1. «Doué d’une naïveté maladive, il vivait plus que les autres.» “Compulsively naive, he was living more than others were.”
    1. We welcome your thoughts and questions about this article. Please email the editors or submit a letter for publication.

      While this approach to comment is understandable in context, the contrast between “submit a letter” and the act of annotating a text makes the former sound rather quaint.

    2. the recently published collection Ungrading: Why Rating Students Undermines Learning (and What to Do Instead),

      Ha! Just as I'm actively reading Jesse's How to Ungrade post...

    3. Did you ever think you’d miss small talk in the hallway with your colleagues?

      Sure did!

    4. Students, just like us

      Funny that, though the sentiment behind the statement is about empathy and inclusiveness, the wording makes it sound like there's a category difference between “us” and “them”. I guess the reason it strikes me is that we're talking about basic human needs and “students are humans too” feels a bit weird, to me.

    5. I would much rather my students read one chapter closely, so that they’re able to understand its central concepts and discuss them in class, than skim three chapters and barely remember what they read

      Reminds me of a shift I've done based on student feedback... In a course evaluation for one particular semester of my Material Culture course, someone said that I had assigned too many texts for what we did with them. Had it been a complaint about the burden of reading all of these texts, my reaction would have been quite different. In that case, it'd have been about learners using these texts efficiently instead of spending so much time reading them. In this case, though, it was constructive criticism about the fact that we didn't do enough with these texts to justify the load. So, the next semester, I reduced the reading list to one text per week and we really dug through each of them. That's a technique I kept using for several courses.

      Another technique I've used, which is pretty much the mirror opposite: I list a large number of texts each week and each learner is responsible for one of those. Then, as learners work together, they get a bite out of each text and all of this material contributes significant to the week's topic. That technique is rather tricky. It's not one to enhance student satisfaction. It does have some important advantages, especially in terms of making learners responsible for their own process. Which is contrary to the customer-based approach.

    6. what our students need — all of the time really but especially during a pandemic — is quality, not quantity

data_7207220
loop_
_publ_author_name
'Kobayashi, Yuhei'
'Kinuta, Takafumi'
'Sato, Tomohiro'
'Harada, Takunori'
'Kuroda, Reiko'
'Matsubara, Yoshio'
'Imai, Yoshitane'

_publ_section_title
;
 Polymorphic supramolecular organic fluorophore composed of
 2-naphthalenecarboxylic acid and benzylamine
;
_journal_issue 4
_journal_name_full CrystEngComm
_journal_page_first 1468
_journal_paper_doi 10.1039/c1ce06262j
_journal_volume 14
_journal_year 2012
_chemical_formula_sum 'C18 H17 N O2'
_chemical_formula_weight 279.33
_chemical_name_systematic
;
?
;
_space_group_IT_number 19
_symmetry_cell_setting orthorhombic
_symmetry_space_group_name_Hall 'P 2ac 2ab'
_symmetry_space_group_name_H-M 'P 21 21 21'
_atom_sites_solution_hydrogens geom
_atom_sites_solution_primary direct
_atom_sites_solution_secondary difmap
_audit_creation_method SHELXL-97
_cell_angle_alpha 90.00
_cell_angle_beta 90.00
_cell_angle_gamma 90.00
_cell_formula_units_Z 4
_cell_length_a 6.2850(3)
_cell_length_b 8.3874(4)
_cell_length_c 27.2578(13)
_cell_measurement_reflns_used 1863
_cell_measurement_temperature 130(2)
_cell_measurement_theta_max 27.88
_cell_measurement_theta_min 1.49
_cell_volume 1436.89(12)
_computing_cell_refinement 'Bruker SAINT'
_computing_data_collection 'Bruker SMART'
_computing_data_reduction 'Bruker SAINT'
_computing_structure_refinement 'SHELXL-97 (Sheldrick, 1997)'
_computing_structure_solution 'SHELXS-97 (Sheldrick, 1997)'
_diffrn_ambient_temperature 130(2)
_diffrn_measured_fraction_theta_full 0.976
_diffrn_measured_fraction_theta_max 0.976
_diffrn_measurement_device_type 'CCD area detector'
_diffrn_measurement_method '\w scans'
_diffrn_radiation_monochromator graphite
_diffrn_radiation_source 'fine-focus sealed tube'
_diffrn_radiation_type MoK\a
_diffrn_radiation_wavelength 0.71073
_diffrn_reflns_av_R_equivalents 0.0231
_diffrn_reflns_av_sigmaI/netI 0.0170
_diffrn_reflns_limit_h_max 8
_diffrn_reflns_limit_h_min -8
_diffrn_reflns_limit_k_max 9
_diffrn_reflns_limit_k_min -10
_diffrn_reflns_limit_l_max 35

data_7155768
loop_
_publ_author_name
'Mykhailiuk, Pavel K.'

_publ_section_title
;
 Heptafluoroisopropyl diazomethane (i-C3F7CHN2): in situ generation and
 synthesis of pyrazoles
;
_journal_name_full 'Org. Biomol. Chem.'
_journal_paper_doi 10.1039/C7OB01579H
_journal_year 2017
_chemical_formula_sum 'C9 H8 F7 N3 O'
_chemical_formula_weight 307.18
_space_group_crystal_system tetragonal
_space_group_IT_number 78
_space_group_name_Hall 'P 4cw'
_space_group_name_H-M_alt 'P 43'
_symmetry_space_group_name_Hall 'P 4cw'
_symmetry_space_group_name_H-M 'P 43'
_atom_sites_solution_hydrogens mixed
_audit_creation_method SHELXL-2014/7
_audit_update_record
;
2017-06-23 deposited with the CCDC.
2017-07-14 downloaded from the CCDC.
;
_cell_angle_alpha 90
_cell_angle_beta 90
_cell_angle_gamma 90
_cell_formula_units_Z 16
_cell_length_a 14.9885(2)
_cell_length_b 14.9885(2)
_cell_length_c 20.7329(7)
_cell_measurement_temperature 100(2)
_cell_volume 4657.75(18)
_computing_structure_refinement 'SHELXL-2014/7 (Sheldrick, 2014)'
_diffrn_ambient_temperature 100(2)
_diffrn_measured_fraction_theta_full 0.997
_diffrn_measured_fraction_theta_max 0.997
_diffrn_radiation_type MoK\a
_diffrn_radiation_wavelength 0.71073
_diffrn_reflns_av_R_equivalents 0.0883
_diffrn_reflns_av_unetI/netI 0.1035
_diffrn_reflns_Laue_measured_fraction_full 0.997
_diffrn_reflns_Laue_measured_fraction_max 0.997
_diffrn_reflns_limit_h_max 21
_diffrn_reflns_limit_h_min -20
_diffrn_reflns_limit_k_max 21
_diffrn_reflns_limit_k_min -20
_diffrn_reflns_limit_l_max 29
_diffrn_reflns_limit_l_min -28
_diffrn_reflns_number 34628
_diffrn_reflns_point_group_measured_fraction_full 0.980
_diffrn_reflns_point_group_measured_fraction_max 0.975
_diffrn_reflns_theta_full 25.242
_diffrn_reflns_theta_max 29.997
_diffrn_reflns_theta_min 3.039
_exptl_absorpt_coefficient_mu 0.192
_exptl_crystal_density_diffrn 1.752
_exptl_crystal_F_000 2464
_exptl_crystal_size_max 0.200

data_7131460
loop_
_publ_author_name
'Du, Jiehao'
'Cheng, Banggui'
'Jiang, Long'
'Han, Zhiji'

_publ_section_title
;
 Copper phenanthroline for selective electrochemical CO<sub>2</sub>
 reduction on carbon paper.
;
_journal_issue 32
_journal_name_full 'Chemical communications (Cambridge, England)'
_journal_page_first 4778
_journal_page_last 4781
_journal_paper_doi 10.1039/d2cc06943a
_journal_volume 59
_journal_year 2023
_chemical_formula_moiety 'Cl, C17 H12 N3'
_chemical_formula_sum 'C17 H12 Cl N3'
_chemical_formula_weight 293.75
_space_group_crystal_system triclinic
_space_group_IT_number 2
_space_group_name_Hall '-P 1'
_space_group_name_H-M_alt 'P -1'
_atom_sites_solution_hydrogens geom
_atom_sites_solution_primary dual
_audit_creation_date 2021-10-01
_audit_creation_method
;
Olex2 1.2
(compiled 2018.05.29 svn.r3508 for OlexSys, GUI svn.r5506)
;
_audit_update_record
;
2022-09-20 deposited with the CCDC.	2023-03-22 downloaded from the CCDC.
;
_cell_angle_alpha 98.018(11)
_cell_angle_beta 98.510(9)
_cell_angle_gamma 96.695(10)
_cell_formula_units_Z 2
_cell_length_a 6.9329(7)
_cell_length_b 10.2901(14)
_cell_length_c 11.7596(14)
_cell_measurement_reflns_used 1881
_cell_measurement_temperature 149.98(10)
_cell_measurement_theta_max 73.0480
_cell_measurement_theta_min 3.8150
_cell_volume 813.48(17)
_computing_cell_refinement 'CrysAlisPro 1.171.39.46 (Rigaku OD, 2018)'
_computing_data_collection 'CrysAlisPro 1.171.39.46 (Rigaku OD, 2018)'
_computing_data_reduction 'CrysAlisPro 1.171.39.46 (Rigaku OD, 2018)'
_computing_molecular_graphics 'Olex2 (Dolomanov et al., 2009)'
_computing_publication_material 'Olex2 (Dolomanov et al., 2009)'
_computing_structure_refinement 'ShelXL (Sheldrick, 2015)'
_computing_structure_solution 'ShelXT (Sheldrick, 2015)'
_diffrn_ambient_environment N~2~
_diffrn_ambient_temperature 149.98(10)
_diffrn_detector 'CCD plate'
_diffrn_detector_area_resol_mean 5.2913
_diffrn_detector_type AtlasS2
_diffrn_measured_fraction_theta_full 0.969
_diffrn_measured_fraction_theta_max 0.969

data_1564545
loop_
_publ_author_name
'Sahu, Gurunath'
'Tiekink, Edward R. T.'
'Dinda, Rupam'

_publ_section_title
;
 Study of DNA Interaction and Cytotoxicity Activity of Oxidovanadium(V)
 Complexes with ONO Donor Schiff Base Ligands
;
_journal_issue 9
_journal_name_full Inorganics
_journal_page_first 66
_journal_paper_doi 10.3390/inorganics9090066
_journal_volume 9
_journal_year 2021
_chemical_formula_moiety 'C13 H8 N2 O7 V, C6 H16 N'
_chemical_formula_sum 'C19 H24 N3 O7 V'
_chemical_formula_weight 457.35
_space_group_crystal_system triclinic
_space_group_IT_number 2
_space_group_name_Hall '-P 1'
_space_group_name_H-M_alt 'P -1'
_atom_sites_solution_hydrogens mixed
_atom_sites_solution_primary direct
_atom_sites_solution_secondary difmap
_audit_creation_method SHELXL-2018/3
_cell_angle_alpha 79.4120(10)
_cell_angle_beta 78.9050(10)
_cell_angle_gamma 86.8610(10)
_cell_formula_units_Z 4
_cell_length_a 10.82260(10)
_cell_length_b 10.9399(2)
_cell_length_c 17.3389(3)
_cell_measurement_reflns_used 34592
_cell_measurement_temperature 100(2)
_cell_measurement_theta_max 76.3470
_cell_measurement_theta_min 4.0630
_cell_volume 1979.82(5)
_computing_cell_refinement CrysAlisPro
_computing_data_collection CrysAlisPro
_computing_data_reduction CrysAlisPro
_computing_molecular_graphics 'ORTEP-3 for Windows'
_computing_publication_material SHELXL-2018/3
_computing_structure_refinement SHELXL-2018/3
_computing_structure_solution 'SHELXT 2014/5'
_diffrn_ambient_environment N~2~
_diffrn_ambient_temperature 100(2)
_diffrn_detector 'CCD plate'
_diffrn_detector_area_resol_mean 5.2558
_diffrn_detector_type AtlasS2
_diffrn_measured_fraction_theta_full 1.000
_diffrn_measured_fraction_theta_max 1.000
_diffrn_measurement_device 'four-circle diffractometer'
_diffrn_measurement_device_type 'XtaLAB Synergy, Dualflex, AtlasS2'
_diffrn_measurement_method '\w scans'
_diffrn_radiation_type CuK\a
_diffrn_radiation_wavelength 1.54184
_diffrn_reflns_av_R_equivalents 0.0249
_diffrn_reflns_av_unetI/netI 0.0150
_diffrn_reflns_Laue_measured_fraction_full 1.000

7. All of which means my courses this academic year are covering a lot less material than they normally would.
    1. In lieu of a four-year college, 16 percent of parents said they were interested in non-college vocational training and 22 percent said they preferred to see their children consider an array of other options, including starting a business, joining the military, getting a job or doing community service. Only 8 percent of parents said they would prefer a two-year community college, where more than a third of U.S. college students are enrolled and which also offer many vocational degrees and programs.

      In a strange way, perhaps, this could be a shift in the customer-based approach in U.S. colleges? Parents are the primary customers and it sounds like a significant proportion of them want a different product. Learners themselves are quite a different story, whether or not they're the ones who end up paying for their studies.

  2. Apr 2021
    1. 26%The number of podcasts in Apple Podcasts that have produced only one episode

      Infographic material.

    1. scholarship

      All the opens...

    2. don't I have to have like the exact license or it's not an OER

      Such a common misconception!

    3. textbook maybe a 20th century kind of idea that we have to get away from
    4. creating programs for people that we retire from La Cité

      The shape of such a program could make it very fitting.

    5. when professors leave the college that we we have some type of legacy of that teacher's material
    6. we'll also talk about resources in a broader sense

      Beyond textbooks (perhaps Francophones have less of an obsession with textbooks?).

    7. r intellectual property has always been kind of just little a little bit muddy in terms of colleges because there's colleges are different than the universities in terms of collective bargaining rights colleges have one collective bargaining agreement and within that whole collective bargaining agreement there is some language around intellectual property

      Possibly another piece of the puzzle. During a recent (late March 2021) event, Mélanie Brunet (uO librarian with a strong OER dossier) was mentioning differences between provinces in terms of IP. There's probably something there.

    8. part of our culture's to build stuff

      Almost Maker culture or, at least, a kind of "if it doesn't exist, just build it".

    9. a French context is very fertile grounds in terms of building open educational resources

      There might even be a philosophical backdrop for it.

    10. what's happening at the college level which is a bit different than at the university level

      Another important point. Our college-based network is leading some OER initiatives, these days. Partly because our needs are quite specific. Most of the OER scene focuses on universities (or merges colleges and universities, since they are very similar in some contexts).